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UPDATED, July 28: The U.S. Department of Labor announced that its Occupational Safety and Health Administration has issued a heat hazard alert to remind employers of their obligation to protect workers against heat illness or injury in outdoor and indoor workplaces.

The department also announced that OSHA will intensify its enforcement where workers are exposed to heat hazards, with increased inspections in high-risk industries like construction and agriculture. These actions will fully implement the agency’s National Emphasis Program on heat, announced in April 2022, to focus enforcement efforts in geographic areas and industries with the most vulnerable workers.

It comes after President Joe Biden announced a series of actions aimed at protecting workers from the impact of extreme heat, including asking the U.S. Department of Labor to issue a first-ever hazard alert for heat.

The hazard alert is intended to reaffirm existing worker protections regarding heat injury and illness under federal law. As part of the alert, the announcement said the DOL will be conducting outreach to employers and workers to raise awareness of these protections.

Additionally, the announcement stated that the DOL will increase enforcement of heat safety violations and step up inspections of industries deemed “high risk,” including construction.

ABC strongly supports worker safety and protection from heat injury and illness, while maintaining flexibility for the fluid nature of the construction environment. Employers play a key role in providing training and awareness regarding heat protection, and ABC will continue to support members in ensuring preparedness for heat-related issues through a wide range of resources.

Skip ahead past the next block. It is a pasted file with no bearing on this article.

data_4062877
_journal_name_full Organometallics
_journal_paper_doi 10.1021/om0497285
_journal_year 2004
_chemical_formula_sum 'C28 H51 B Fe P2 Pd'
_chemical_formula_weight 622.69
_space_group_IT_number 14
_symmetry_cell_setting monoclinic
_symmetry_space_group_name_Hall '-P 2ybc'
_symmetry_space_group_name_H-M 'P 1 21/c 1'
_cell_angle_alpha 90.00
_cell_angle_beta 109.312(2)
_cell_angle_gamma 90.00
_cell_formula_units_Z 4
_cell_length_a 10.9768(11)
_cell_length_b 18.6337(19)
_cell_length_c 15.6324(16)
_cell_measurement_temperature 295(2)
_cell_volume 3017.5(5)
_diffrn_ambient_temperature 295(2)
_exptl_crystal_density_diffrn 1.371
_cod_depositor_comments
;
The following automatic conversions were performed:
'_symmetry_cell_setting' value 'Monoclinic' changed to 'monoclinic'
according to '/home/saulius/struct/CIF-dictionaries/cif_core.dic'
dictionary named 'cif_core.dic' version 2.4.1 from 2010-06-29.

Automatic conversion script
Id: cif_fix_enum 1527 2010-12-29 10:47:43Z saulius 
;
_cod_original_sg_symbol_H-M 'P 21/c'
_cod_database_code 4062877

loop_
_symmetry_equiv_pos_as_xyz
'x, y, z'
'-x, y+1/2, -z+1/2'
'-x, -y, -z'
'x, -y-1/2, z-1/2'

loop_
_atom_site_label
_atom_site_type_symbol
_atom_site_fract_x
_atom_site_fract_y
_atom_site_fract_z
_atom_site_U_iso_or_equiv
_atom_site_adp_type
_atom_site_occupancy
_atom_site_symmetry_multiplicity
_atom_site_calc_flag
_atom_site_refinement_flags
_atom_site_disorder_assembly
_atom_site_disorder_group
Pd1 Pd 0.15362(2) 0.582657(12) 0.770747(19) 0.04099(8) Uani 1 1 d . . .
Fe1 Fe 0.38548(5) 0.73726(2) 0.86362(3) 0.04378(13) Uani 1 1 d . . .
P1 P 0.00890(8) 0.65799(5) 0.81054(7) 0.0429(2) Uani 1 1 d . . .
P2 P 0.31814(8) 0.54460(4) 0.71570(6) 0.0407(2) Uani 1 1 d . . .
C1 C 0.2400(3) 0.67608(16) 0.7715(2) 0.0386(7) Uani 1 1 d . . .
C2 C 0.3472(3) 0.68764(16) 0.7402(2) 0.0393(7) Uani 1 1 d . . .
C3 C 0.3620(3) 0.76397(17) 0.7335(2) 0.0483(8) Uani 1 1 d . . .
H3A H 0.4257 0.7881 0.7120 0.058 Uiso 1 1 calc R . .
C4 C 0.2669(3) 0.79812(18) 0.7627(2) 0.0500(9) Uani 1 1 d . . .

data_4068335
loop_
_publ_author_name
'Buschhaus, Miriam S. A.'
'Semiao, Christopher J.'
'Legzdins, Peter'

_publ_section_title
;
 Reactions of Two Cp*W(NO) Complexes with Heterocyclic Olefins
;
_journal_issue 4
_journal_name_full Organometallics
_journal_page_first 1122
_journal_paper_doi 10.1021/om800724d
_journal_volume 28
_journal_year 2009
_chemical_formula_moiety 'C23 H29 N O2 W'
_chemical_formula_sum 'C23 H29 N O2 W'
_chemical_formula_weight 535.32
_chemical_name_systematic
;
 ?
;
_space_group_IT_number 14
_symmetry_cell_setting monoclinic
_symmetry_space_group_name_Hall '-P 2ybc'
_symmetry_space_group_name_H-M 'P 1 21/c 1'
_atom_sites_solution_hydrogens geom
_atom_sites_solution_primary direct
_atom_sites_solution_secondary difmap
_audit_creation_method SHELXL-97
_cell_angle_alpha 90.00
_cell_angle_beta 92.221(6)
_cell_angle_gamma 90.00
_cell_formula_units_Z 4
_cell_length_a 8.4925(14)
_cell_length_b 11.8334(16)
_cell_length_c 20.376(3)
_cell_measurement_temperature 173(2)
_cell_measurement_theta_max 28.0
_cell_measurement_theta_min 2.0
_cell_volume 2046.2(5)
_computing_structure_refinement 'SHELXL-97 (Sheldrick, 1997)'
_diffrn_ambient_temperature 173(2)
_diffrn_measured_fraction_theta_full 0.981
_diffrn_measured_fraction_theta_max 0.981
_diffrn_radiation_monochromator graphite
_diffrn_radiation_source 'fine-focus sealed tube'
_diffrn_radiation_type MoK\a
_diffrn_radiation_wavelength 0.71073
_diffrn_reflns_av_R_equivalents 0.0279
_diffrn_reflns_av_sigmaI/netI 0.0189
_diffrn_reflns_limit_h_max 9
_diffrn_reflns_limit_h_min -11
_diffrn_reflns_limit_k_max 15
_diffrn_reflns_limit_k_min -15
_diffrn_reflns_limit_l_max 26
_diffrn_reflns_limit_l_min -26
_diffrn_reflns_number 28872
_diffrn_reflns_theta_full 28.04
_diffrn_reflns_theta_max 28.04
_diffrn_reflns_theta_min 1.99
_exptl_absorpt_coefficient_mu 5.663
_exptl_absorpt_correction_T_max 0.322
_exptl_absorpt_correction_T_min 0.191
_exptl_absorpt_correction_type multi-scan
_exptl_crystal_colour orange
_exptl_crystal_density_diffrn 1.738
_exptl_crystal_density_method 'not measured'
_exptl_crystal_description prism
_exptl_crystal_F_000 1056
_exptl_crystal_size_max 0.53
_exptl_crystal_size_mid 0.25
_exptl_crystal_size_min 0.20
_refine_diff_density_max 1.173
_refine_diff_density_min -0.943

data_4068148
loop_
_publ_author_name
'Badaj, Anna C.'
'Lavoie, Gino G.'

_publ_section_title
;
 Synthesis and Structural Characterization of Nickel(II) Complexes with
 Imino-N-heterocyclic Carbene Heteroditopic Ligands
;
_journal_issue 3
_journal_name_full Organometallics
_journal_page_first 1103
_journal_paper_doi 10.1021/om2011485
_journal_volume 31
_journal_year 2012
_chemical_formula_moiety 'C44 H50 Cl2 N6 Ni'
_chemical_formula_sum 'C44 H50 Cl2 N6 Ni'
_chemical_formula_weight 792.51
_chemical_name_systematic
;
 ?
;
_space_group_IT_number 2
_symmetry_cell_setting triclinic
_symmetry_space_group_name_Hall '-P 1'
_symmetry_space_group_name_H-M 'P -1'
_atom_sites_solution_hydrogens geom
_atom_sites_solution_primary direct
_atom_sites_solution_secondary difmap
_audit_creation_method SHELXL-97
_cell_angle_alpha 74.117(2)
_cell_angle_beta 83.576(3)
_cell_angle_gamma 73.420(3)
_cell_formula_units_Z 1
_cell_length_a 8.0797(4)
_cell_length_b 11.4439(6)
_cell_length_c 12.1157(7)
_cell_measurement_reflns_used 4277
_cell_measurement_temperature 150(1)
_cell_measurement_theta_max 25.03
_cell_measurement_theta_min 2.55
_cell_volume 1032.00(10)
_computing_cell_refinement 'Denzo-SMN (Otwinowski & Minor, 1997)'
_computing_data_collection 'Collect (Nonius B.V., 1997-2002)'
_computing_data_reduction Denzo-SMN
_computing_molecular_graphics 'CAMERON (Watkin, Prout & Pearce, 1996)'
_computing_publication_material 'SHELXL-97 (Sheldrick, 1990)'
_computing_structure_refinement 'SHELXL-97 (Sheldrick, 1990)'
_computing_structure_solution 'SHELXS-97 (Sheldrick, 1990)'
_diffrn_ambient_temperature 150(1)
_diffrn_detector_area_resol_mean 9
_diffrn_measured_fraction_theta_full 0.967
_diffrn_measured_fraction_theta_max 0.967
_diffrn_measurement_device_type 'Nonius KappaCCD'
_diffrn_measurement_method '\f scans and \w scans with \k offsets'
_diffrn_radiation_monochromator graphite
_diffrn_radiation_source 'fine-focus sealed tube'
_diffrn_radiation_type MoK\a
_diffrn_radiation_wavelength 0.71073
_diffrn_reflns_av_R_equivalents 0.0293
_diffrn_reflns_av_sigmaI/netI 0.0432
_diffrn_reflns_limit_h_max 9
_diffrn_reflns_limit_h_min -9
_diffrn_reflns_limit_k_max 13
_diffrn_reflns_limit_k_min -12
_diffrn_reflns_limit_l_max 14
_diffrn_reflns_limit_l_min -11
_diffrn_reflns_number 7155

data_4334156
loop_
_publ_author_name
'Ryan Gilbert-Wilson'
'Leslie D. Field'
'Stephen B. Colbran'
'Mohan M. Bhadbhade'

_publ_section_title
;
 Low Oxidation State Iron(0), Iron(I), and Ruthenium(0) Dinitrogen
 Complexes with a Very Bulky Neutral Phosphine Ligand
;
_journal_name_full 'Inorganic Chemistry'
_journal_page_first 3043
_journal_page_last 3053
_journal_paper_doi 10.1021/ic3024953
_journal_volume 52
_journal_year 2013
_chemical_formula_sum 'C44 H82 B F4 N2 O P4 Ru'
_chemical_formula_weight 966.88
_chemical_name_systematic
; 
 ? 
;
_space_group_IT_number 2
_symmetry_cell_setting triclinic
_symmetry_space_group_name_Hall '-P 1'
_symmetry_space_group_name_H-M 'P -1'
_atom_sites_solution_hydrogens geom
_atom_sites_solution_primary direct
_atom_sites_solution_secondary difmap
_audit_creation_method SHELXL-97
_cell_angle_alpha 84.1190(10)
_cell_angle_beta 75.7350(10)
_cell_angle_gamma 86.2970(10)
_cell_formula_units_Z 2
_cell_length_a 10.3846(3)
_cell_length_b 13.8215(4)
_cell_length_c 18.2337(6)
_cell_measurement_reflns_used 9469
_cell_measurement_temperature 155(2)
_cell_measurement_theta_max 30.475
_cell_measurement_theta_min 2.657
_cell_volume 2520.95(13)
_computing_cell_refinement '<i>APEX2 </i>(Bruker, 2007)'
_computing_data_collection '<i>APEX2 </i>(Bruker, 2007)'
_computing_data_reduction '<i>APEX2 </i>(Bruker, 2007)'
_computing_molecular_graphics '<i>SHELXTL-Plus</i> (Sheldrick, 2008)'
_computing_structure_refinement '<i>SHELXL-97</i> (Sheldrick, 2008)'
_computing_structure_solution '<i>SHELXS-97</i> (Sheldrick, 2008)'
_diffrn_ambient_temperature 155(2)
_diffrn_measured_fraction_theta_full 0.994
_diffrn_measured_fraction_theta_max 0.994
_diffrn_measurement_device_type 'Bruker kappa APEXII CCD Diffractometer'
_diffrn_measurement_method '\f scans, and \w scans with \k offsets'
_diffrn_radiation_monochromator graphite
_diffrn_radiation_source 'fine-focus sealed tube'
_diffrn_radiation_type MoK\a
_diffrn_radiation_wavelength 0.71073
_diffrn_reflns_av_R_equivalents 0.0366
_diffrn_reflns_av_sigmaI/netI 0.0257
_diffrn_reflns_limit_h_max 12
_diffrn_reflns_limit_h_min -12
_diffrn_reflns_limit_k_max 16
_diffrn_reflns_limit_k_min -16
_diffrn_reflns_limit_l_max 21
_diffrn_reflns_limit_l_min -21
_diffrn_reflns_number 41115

OSHA Actions Related to Heat Illness and Prevention:

On Oct. 27, 2021, OSHA issued an Advance Notice of Proposed Rulemaking on Heat Injury and Illness Prevention in Outdoor and Indoor Work Settings, which requested information on how to implement regulations to prevent workers from hazardous heat. ABC, as a steering committee member of the Construction Industry Safety Coalition, submitted comments in response to the ANPRM on Jan. 26, 2022.

On April 12, 2022, OSHA announced a National Emphasis Program on Outdoor and Indoor Heat-Related Hazards, which sets out a targeted enforcement effort and reiterates OSHA’s compliance assistance and outreach efforts.

On June 22, OSHA announced it will be holding Small Business Advocacy Review panel (also known as a SBREFA panel) meetings this summer to gather input on a possible Heat Injury and Illness Prevention in Outdoor and Indoor Work Settings rule.

The panel is tentatively scheduled to convene on or about Aug. 21 and will host a series of video conferences with Small Entity Representatives, or SERs, selected from the potentially regulated sectors, which include agriculture, construction, landscaping, manufacturing, oil and gas, warehousing, waste management, utilities and food service, specifically in restaurant kitchens. Each SER will be asked to review background materials and participate in a single video conference on the subject matter.

The panel will be comprised of representatives from OSHA, the U.S. Small Business Administration’s Office of Advocacy and the Office of Management and Budget’s Office of Information and Regulatory Affairs.

ABC member contractors that are interested in participating in the SBREFA panel are encouraged to reach out to ABC Senior Director of Policy Karen Livingston at [email protected] for further information about the process.